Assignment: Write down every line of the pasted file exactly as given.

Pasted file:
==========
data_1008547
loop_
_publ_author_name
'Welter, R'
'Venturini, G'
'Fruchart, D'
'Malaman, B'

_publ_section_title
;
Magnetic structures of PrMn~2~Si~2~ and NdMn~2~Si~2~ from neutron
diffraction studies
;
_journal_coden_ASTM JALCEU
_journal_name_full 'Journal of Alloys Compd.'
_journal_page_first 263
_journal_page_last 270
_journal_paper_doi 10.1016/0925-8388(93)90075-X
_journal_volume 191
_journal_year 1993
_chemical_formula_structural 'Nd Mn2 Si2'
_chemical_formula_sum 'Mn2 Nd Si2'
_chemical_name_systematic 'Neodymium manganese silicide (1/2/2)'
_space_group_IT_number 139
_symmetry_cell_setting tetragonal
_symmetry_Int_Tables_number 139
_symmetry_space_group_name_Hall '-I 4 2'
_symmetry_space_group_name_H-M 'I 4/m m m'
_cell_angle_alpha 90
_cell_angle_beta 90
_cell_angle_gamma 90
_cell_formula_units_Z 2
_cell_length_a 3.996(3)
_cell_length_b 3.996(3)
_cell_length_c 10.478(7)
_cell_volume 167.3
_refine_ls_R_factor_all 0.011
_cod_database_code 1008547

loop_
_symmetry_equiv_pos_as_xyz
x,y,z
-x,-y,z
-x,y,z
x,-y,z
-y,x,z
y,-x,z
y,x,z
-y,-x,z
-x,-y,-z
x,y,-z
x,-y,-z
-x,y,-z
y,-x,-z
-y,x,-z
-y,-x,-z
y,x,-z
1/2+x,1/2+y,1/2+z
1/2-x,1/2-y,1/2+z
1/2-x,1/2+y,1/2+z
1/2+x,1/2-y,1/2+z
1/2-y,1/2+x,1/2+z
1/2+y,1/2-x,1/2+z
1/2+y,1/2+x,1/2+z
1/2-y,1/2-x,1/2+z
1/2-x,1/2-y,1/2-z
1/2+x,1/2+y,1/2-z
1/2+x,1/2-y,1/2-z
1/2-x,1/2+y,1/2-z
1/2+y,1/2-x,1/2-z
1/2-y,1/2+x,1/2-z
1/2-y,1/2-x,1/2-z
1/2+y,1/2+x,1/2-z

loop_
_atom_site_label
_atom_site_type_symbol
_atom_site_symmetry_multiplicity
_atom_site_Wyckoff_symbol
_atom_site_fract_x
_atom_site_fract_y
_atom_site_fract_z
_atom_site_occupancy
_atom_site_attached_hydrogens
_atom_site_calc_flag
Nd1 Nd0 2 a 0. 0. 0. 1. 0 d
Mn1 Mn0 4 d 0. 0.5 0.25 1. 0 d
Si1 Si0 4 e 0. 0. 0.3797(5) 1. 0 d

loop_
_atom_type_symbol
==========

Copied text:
data_1008547
loop_
_publ_author_name
'Welter, R'
'Venturini, G'
'Fruchart, D'
'Malaman, B'

_publ_section_title
;
Magnetic structures of PrMn~2~Si~2~ and NdMn~2~Si~2~ from neutron
diffraction studies
;
_journal_coden_ASTM JALCEU
_journal_name_full 'Journal of Alloys Compd.'
_journal_page_first 263
_journal_page_last 270
_journal_paper_doi 10.1016/0925-8388(93)90075-X
_journal_volume 191
_journal_year 1993
_chemical_formula_structural 'Nd Mn2 Si2'
_chemical_formula_sum 'Mn2 Nd Si2'
_chemical_name_systematic 'Neodymium manganese silicide (1/2/2)'
_space_group_IT_number 139
_symmetry_cell_setting tetragonal
_symmetry_Int_Tables_number 139
_symmetry_space_group_name_Hall '-I 4 2'
_symmetry_space_group_name_H-M 'I 4/m m m'
_cell_angle_alpha 90
_cell_angle_beta 90
_cell_angle_gamma 90
_cell_formula_units_Z 2
_cell_length_a 3.996(3)
_cell_length_b 3.996(3)
_cell_length_c 10.478(7)
_cell_volume 167.3
_refine_ls_R_factor_all 0.011
_cod_database_code 1008547

loop_
_symmetry_equiv_pos_as_xyz
x,y,z
-x,-y,z
-x,y,z
x,-y,z
-y,x,z
y,-x,z
y,x,z
-y,-x,z
-x,-y,-z
x,y,-z
x,-y,-z
-x,y,-z
y,-x,-z
-y,x,-z
-y,-x,-z
y,x,-z
1/2+x,1/2+y,1/2+z
1/2-x,1/2-y,1/2+z
1/2-x,1/2+y,1/2+z
1/2+x,1/2-y,1/2+z
1/2-y,1/2+x,1/2+z
1/2+y,1/2-x,1/2+z
1/2+y,1/2+x,1/2+z
1/2-y,1/2-x,1/2+z
1/2-x,1/2-y,1/2-z
1/2+x,1/2+y,1/2-z
1/2+x,1/2-y,1/2-z
1/2-x,1/2+y,1/2-z
1/2+y,1/2-x,1/2-z
1/2-y,1/2+x,1/2-z
1/2-y,1/2-x,1/2-z
1/2+y,1/2+x,1/2-z

loop_
_atom_site_label
_atom_site_type_symbol
_atom_site_symmetry_multiplicity
_atom_site_Wyckoff_symbol
_atom_site_fract_x
_atom_site_fract_y
_atom_site_fract_z
_atom_site_occupancy
_atom_site_attached_hydrogens
_atom_site_calc_flag
Nd1 Nd0 2 a 0. 0. 0. 1. 0 d
Mn1 Mn0 4 d 0. 0.5 0.25 1. 0 d
Si1 Si0 4 e 0. 0. 0.3797(5) 1. 0 d

loop_
_atom_type_symbol